This past holiday season, I received a book titled, How to Go Plastic Free by Caroline Jones. The book’s tag line is Eco Tips for Busy People. In fact, the author spotlights 100 easy ideas. Well, not every one of these ideas is easy, but bringing our attention to the many ways plastic is a part of each day and the amount of plastic we are using and then providing ways to reduce our dependence on plastic is an admirable effort.
Just like the picture in this post, I am saddened when I walk on many beaches these days and see the mounds of plastic everywhere — and I do mean everywhere. It is particularly disheartening when I see plastic wrapped around the head of a fish, who has washed up on the shore choked to death by the plastic wrap. How to go plastic free is on my mind!
Anything that can help me reduce my plastic use and footprint is something I am interested in today. Some of Jones’ ideas include:
Using loose tea
Bringing your own container
Swap shower gel for soap
Buy toilet paper without plastic packaging
Say no to plastic bags when you purchase produce
Just these few suggestions can really make a difference in one’s use of plastic. Other ideas may take more time:
Make your own condiments
Make your own soda water
Go green with toys
Batch-cook baby food
Buy milk from the milk man
Some of these ideas require more time and money and these are often the barriers to ditching plastic.
The point isn’t to completely never use plastic again — although my personal opinion is the world would be a better place if we did so – but to raise our awareness and seek to reduce our reliance on plastic. All of this can help reduce our eco-anxiety too!
How to go plastic free or bust? Not quite, but this little book is a quick and handy resource to help get us started.
I was reading an interesting article last week on Eco Anxiety and how it is being felt by Generation Z. I have been curious to read an article like this one given the dire circumstances our environment is in these days. As school-aged children take in the news, I have been curious as to how they are dealing with the news and what it all may mean for their future on Earth.
The term eco-anxiety was new to me, but it also seems to capture the concern well. It’s a term coined and defined as “chronic fear of environmental doom.” With wildfires burning out of control, hurricanes destroying major cities on a regular basis, mass migration of people across the globe for political reasons, news headlines of starving wildlife, and the UN putting out reports that humans have 12 years to solve the crisis or we are all doomed, I can see why younger generations are feeling anxiety. What is their future going to look like if there is no planet to sustain them?
The article discusses in some depth how parents, teachers, and other adults can offer hope to the youth even when all of the news and statistics point to hopelessness. How does one manage her eco-anxiety?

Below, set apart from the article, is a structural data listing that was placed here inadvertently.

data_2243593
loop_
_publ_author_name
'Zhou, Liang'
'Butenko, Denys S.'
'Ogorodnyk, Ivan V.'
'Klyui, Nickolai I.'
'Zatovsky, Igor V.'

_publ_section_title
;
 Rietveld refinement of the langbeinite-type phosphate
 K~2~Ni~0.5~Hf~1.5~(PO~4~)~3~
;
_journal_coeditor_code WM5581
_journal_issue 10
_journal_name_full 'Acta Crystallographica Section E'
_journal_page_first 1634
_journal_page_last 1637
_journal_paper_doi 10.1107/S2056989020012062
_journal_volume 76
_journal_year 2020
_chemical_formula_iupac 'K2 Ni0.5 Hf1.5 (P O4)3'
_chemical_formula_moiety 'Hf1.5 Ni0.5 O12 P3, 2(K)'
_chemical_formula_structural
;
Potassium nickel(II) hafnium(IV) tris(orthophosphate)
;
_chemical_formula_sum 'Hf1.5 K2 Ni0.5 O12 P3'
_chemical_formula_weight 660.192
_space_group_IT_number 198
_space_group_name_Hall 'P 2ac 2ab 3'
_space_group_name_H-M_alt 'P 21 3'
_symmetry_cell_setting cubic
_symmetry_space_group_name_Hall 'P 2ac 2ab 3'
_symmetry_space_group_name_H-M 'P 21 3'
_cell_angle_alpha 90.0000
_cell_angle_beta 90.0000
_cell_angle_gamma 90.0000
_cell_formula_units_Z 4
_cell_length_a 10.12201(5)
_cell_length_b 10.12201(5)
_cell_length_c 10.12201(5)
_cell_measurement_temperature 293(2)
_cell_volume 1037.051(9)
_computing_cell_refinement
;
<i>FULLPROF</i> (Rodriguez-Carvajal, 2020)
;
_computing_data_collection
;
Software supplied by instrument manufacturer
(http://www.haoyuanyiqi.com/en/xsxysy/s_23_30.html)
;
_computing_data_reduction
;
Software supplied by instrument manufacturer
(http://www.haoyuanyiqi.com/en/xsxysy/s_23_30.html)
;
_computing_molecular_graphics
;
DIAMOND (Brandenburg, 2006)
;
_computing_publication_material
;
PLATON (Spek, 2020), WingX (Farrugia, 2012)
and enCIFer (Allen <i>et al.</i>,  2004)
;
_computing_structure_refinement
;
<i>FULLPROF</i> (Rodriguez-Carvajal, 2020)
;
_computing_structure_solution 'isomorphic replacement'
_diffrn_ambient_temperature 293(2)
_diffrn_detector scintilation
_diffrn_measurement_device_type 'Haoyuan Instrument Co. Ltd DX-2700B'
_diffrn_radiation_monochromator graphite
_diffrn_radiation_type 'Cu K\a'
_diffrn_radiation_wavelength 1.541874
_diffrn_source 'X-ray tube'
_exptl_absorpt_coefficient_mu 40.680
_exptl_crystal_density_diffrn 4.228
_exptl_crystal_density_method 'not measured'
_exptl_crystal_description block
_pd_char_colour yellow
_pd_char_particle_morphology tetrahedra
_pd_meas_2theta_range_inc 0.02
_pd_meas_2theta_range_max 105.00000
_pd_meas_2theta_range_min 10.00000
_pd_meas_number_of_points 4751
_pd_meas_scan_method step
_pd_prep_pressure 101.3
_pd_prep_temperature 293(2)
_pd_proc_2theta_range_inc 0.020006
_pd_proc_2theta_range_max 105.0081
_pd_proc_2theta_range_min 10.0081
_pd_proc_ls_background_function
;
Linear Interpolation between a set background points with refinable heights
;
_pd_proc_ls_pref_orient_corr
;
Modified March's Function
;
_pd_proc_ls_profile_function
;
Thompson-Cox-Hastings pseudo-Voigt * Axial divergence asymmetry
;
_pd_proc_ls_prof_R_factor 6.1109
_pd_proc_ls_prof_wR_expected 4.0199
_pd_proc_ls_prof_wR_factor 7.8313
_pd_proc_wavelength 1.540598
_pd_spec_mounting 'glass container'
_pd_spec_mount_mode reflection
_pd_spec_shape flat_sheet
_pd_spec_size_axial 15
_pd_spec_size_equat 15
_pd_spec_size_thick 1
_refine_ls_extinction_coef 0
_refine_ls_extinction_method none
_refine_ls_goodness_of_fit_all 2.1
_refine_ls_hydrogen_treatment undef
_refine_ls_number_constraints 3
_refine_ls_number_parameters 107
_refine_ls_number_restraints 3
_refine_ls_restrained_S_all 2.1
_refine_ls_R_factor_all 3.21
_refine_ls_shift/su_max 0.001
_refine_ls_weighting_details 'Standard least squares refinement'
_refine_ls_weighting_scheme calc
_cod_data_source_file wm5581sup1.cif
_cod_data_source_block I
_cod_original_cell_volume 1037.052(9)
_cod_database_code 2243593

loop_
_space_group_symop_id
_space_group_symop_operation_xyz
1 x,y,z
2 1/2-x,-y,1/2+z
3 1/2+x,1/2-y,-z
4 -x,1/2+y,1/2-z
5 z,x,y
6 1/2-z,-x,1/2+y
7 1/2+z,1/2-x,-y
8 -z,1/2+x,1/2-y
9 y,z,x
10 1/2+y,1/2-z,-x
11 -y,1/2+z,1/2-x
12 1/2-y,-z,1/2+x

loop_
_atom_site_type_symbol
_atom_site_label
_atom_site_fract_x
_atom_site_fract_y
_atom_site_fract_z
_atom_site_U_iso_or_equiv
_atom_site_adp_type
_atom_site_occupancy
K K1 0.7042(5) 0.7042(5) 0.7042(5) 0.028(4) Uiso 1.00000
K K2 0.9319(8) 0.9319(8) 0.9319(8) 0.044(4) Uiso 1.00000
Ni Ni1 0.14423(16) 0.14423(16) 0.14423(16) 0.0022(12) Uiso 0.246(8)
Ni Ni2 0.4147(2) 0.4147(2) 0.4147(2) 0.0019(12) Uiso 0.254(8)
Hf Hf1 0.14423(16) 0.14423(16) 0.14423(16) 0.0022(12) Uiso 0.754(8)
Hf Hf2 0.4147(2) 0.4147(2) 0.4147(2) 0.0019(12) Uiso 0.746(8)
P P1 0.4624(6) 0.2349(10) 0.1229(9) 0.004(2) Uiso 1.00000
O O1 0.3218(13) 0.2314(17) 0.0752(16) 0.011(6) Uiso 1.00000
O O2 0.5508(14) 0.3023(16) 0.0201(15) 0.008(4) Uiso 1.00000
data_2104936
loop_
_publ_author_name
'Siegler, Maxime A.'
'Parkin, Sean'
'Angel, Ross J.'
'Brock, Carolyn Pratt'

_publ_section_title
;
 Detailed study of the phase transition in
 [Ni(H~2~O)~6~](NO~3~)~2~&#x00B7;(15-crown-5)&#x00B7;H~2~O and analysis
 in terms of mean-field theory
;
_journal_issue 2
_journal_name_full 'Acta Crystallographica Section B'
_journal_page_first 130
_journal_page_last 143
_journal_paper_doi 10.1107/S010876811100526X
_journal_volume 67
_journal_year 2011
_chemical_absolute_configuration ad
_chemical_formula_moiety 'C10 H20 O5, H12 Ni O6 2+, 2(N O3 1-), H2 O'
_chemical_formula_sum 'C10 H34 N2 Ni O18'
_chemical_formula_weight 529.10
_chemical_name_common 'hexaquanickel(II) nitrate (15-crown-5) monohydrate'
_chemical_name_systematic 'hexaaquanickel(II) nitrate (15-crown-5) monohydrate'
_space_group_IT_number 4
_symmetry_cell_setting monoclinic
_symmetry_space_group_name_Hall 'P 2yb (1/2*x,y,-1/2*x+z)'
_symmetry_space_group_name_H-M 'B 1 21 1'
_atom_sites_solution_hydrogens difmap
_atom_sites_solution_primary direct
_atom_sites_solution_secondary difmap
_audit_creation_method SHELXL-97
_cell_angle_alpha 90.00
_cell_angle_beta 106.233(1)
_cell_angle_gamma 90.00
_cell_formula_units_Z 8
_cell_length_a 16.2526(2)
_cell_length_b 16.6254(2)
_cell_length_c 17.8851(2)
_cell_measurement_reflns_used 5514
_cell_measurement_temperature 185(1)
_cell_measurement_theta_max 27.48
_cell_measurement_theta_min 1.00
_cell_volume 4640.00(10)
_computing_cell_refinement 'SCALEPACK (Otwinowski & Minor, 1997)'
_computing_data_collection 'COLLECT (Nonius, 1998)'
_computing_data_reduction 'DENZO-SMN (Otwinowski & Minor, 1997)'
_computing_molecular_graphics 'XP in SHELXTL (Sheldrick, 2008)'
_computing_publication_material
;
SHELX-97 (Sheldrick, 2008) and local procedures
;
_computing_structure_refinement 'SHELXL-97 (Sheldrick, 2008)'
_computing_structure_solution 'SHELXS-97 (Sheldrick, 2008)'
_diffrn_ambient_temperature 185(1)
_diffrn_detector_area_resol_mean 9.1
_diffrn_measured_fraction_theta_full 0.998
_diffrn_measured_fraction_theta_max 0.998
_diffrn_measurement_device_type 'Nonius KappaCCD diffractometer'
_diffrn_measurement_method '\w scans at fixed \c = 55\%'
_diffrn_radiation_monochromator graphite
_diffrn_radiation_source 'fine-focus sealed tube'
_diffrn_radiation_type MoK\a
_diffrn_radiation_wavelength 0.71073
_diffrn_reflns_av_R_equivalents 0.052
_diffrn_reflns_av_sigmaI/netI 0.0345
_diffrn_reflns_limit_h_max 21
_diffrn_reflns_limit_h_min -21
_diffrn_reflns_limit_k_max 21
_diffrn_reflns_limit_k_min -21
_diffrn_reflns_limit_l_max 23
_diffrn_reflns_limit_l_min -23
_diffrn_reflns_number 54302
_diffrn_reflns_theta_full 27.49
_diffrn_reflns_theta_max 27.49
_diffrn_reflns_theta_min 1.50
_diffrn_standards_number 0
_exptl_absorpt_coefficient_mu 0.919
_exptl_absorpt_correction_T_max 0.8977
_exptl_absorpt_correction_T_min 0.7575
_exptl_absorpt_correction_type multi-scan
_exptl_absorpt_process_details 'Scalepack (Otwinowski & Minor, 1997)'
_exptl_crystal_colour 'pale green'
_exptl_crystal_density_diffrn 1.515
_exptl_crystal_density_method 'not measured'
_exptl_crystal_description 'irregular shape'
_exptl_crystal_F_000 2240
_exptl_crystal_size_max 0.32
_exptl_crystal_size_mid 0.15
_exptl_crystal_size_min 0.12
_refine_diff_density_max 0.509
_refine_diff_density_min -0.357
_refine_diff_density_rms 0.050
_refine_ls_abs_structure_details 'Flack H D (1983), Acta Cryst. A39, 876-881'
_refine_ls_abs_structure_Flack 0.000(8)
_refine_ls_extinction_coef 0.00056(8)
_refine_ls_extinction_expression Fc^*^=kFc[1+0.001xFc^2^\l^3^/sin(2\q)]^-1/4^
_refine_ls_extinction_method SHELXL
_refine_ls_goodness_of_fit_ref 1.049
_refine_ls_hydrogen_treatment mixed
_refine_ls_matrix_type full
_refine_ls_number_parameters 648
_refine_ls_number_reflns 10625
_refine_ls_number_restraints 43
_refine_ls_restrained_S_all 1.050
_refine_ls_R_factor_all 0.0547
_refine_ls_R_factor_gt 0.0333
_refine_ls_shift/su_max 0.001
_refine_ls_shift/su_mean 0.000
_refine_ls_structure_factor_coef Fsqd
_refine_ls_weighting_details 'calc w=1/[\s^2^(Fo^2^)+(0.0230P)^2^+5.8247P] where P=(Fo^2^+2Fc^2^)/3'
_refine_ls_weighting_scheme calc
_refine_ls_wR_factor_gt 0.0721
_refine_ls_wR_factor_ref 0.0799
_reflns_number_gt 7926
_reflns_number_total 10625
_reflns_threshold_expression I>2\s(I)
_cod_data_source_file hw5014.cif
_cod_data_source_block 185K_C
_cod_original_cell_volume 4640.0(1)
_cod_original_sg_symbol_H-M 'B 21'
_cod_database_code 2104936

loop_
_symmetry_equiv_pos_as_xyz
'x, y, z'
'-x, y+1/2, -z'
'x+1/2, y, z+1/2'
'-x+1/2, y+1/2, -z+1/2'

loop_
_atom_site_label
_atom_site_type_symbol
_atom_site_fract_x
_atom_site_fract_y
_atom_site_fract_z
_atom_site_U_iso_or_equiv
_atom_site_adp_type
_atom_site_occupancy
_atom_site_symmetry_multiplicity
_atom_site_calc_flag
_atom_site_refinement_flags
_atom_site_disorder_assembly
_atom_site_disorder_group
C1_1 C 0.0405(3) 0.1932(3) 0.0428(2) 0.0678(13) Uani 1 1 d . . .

It seems one of the best ways to help youth allay their alarmist fears is to talk about the environment in an open and honest manner. And to keep talking. Looking at the issue from a historical lens on how we got here and preparing them to critically think about ways to approach the environmental crisis differently than past generations. There is hope because they are young and have an opportunity to bring new ideas to the situation.
Still, managing eco-anxiety is something that all of us need to engage in. Even if we are middle to old age people, the planet is where we all live and her well-being parallels our own. So, instead of swinging from catastrophe to denying that there is a problem, finding a “middle space” where one can weigh up the issue and think through solutions on personal, communal, and societal levels seems to be a place of healthy management for one’s eco-anxiety.
I found it interesting to read in this article how young people feel resistant to having to take it on at all — that older generations should be the ones protecting them and the planet. They have homework to do, dates to make, sports to play, and colleges to apply for. Why should they have to be the ones to be bothered? Good question.
Being a member of Generation X, I can say, when I was young, I also wanted to enjoy my youth and time as a teen. When I say that no one worried about the environment back then, I really mean it. Recycling came in to the suburban neighborhoods sometime in the 80s and most people didn’t even engage in it too much. It was slow to dawn on any of us that we needed to stop using plastic, recycle, conserve resources, and more. Am I proud of this? No. Is this the same tug and pull Generation Z is feeling – yes. They too want the luxury of burying their heads in the sand and living life without these environmental cares.
And now time is running out. If some generation does not care, it is going to be too late. Still, balancing one’s own life with the greater concerns seems to be the way to manage eco-anxiety. Otherwise, Generation Z will become like all of the generations before — except the planet may not be able to sustain it.
The end of the article, a parent hugs her child and apologizes to her — apologizes for not having done something more to solve the crisis. I am not sure anyone needs to apologize, rather we need to dialogue honestly and work together to preserve our planet and maintain its health. Eco-anxiety will paralyze us into denial and overwhelm. Planet Earth will be more harmed by this more than anything else.